Every day is a perfect day for Riesling, but a sunny day by the River with a glass of Weingut Staffelter Hof in hand can only be described as ideal.
I was introduced to Jan Klein (@moselriesling
) by Meeghan Murdoch (@WineSagasu
), one of the most passionate and energetic wine aficionados
, especially Riesling’s, I have met in London. She organised the debut of Jan in the UK with great success, starting with a tasting by the River in Barnes Bridge.That would be the second tasting of the day for me, as we very early started a company tasting with wines that it was a shame to spit.
I kept my stamina up and left Chelsea with a perfect-little did I know- bus plan to make my way down to Cowley Road. Getting off at Kew Gardens wasn’t a bright idea, although I already knew I needed to take two buses to get to the tasting room… Well, these buses never passed; they may not even exist, as far as I know. So, I walked (…) on Mortlake Road, then turned left to Lower Richmond Road and finally found the Mortlake High Street after almost an hour. The sun was bright and warm and my blazer was very dark blue…
When I entered the tasting room I was already embarrassed to arrive half an hour before its finish, even more for looking like a mess (no photos of me from that day). Meeghan was kind enough to listen to my marathon story and introduced me to Jan Klein, the winemaker of his family owned winery, Staffelter Hof
. I was handed a glass of Riesling Sekt 2009 (12.5% vol)
, from his Heraldic Wines range. It was simply delightful, very fine and delicate, nice small bubbles dancing in my glass; a very easy-going wine.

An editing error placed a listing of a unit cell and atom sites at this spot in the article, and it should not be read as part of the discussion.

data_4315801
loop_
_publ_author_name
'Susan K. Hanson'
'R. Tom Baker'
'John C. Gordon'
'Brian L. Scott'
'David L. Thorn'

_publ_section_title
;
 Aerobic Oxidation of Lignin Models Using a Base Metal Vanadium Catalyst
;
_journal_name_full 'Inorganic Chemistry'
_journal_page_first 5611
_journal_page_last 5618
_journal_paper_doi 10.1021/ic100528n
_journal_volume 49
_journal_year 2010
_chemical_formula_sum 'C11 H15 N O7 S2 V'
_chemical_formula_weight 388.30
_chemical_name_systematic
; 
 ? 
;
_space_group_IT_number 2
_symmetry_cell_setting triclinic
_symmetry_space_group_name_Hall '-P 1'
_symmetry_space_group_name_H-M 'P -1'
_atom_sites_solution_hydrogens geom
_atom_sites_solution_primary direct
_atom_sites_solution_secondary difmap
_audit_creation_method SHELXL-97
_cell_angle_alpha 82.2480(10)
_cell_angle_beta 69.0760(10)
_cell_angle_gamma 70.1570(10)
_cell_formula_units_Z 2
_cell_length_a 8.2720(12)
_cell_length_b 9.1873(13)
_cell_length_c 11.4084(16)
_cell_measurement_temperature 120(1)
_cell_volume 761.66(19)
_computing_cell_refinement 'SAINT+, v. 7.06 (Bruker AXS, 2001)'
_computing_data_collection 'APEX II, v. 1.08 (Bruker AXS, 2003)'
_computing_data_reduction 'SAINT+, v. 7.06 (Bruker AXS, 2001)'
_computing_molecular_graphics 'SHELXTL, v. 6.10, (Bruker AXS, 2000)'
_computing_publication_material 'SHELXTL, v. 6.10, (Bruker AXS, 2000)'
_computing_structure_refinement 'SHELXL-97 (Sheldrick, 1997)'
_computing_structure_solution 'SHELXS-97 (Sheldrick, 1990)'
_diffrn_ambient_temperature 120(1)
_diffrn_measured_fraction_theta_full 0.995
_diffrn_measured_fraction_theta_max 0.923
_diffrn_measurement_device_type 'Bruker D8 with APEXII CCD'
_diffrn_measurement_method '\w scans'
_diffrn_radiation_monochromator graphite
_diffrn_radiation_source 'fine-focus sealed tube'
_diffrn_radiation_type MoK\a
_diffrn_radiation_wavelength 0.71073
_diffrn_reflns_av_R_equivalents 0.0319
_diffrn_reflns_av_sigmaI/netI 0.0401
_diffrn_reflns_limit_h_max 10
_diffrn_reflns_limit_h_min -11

|Meeghan and Jan minutes before the tasting finished
We quickly started discussing the new wave of German winemakers, pointing out that unfortunately there are still people who prefer to chaptalise their wines to end up with higher alcohol levels. A real shame, when Germany’s climate is favoring low-alcohol wines. He told me about his 20 years of experience in winemaking in Germany. I was very impressed to listen that his winery dates back to AD 862, being one of the oldest wineries
. The name Staffelter comes from Stavelot; a monastery close to the Mosel, to which the winery was donated in 862. Riesling is dominating the vineyards with the majority grown on the steep slopes of the Mosel. Jan is loyal to the German winemaking heritage but feels that German Riesling should keep moving forward and become more modern but still stay true to its roots.
|Hildegunde (Gundi) Klein, Gerd Klein and Jan
This was exactly the style and character of the wines we tasted on the 21st
June and some of them re-tasted during the UK Riesling Summit, organised by the Wines of Germany
on the 27th
2011 Kröv Steffensberg Spätlese (8.5% alcohol) is described in the winery’s website as a festival of senses. This is an elegant and sweet wine with 79.8 g/L residual sugar. I very much enjoyed its golden yellow colour, kind of took me back to my German summer of 2009. A bunch of jasmine flowers, honeysuckles and elderflower found their way into my glass.
2010 Alte Reben S dry (13.5% alcohol) is what I think of a typical German dry Riesling; clean and pleasant fruity aromas; grapefruit and lime blossoms with a hint of ice bob-bon. In the mouth the freshness reminds you of the cool winds during the winter in the Mosel. The complex notes are dancing in harmony with a nice finish.
2006 KrövSteffensberg Trockenbeerenauslese (6.8% alcohol)is the diva, the Merilyn Monroe of Staffelter Hof’s portfolio, having received the Trophy of best Sweet German Wine at Decanter WWA 2009 and very high score points at numerous wine magazines. With 377 g/L residual sugar, this Trockenbeerenauslese made me think of flower bouquets, forest honey and hints of fine orange blossoms. What a treat!